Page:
"Alexa, turn all the lights on, please," he said to his digital companion.
The cloud-based voice service created by Amazon has given the former lawyer a chance to stride into retirement.
"I've only been diagnosed with Parkinson's for about four years, but I'm really grateful for this smart technology," said Cushmore. "Makes me realize I'm going to be independent for a much longer period of time than I thought."
Cushmore requires a special walker to keep his feet moving. However, he could not physically carry the mechanism while simultaneously opening the front door.
"Doors are very heavy here because they're fire retardant," he said. "So, I wasn't able to bring my up-walker into my apartment until I got this smart technology."
This technology has been specially curated by Kirby Smith, president and founder of the Philadelphia-based business, SunKirb Ideas.
"Thermostats, lights, everything now is covered," said Smith. "What I do is automate homes, turn them into smart homes using everyday consumer electronics."
Smith notes how families can use the technology to keep a watchful eye on loved ones while allowing them to live independently. Also, with a fully outfitted smart home, artificial intelligence can lock doors and turn off lights by monitoring routines.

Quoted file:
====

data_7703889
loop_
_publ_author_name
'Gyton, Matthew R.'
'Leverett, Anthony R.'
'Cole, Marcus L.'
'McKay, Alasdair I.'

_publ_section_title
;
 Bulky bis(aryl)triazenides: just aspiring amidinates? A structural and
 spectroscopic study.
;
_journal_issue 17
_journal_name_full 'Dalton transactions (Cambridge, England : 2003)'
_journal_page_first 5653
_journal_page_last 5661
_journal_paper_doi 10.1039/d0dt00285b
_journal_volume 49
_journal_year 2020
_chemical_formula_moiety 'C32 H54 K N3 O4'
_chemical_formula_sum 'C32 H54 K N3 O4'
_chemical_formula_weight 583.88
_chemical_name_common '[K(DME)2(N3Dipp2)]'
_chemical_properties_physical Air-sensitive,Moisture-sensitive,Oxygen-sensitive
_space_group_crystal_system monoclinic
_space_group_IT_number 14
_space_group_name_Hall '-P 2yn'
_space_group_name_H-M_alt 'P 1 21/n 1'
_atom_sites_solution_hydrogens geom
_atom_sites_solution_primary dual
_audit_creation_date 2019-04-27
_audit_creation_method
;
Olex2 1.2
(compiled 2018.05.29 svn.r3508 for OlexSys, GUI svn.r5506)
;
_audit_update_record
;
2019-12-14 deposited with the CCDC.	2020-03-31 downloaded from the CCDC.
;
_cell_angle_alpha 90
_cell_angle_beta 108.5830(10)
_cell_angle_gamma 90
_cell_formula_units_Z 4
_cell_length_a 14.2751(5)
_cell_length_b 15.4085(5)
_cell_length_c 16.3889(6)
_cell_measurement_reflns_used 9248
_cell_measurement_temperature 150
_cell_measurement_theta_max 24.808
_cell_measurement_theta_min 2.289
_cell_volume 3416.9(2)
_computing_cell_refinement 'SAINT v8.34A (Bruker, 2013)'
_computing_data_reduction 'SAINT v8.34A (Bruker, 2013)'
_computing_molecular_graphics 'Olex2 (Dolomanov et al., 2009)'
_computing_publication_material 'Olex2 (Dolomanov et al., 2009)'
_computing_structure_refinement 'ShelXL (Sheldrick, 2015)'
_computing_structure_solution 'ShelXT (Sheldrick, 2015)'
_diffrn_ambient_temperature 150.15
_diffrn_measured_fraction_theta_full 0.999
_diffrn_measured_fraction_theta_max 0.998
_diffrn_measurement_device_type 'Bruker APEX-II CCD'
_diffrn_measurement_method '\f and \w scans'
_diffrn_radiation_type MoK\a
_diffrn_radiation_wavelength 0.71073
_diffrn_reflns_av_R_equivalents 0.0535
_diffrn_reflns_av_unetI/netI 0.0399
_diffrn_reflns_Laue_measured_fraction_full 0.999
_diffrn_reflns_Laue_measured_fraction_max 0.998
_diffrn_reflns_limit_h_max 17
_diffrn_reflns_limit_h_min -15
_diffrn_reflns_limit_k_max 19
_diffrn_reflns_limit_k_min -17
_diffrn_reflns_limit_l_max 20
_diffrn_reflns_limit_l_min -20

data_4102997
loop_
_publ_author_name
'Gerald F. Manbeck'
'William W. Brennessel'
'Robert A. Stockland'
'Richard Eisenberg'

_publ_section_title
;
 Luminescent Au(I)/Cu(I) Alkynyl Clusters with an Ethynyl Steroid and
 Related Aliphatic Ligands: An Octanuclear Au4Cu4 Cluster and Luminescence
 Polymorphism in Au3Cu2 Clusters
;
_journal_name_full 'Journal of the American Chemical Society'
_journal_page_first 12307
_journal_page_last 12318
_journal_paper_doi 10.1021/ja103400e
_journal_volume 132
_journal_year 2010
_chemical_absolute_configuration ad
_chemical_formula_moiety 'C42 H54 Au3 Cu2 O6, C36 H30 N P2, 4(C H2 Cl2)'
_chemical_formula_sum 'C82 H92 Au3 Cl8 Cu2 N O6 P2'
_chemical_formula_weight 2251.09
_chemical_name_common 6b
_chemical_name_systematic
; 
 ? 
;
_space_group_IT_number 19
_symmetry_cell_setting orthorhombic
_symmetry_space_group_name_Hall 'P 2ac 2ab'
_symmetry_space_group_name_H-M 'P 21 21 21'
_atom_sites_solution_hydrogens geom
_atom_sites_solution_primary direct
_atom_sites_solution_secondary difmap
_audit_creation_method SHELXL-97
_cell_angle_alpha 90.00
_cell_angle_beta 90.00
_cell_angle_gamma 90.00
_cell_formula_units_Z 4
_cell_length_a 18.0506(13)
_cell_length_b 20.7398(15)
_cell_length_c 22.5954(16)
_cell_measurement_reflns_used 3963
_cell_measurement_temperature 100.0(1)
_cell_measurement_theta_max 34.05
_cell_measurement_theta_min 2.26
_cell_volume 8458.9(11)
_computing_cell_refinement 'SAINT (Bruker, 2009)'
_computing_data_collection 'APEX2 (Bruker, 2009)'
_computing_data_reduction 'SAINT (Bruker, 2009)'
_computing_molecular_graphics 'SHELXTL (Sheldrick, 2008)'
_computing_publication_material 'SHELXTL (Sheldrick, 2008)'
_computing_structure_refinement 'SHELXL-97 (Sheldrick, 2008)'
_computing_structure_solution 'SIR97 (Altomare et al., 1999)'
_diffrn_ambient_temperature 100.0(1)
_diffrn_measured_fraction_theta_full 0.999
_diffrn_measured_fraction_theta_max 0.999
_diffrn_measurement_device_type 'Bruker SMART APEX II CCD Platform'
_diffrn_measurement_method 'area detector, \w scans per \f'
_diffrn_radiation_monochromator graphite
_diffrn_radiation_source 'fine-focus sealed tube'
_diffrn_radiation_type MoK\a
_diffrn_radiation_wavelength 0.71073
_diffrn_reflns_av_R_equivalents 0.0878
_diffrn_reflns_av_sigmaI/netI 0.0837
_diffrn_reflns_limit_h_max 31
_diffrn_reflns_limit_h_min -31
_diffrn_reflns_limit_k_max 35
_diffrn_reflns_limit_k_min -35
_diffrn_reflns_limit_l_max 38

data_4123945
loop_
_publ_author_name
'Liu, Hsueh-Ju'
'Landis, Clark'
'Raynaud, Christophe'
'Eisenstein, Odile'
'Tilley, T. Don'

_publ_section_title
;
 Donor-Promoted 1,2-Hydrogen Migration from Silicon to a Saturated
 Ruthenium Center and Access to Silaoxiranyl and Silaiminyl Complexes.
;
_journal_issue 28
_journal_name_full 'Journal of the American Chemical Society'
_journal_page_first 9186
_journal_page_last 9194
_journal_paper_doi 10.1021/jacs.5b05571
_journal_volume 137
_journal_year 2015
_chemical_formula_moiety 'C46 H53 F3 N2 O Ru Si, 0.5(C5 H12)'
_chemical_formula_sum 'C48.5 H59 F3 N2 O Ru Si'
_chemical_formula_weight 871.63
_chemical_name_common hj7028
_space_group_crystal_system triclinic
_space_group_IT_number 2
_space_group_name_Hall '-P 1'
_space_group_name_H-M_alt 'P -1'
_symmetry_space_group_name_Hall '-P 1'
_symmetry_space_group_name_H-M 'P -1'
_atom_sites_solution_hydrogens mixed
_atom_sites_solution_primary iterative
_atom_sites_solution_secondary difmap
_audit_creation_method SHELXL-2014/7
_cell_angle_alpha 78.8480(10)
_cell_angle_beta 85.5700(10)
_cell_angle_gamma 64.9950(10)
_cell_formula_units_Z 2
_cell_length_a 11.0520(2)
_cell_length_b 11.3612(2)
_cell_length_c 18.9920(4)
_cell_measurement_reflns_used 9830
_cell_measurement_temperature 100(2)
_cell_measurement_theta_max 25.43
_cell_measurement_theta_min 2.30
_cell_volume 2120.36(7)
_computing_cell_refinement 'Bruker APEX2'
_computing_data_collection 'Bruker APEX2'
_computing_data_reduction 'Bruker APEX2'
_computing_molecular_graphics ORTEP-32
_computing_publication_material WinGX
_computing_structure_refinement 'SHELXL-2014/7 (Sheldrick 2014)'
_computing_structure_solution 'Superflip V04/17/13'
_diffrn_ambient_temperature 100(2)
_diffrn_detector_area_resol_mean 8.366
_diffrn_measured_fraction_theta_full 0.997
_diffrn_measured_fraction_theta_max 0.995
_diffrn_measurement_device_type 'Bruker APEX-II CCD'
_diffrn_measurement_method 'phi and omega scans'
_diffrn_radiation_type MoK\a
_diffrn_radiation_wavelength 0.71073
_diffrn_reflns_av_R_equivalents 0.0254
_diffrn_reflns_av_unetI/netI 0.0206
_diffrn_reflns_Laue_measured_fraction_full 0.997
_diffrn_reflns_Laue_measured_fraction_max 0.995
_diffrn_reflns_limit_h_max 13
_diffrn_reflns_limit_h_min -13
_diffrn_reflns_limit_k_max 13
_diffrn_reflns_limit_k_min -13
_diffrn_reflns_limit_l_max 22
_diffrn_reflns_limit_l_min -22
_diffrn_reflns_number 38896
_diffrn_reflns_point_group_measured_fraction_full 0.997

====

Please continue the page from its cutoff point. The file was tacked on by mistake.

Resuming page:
"A lot of people have this belief that people who are aging can't use it," he mentioned. "They tend to just pick it up right away."
Smith believes the number of benefits outweigh the elements that cause hesitancy.
"Obviously, there are big concerns people have and I have especially around security," he said. "But I find it extremely exciting and it's kind of a fun period to be in."
Smith is excited to install more specialized smart technologies within Echo Lake, a retirement community built from the ground-up starting just five years ago.
"We've just started rolling it out, and already we have other residents asking because they definitely see the benefit of it," said Kelly Andress.
Andress is the founder and president of SageLife Senior Living, which owns and operates 11 communities from Baltimore to Boston. Four of those are located in the Greater Philadelphia Area.
To learn more about Echo Lake, visit their website.
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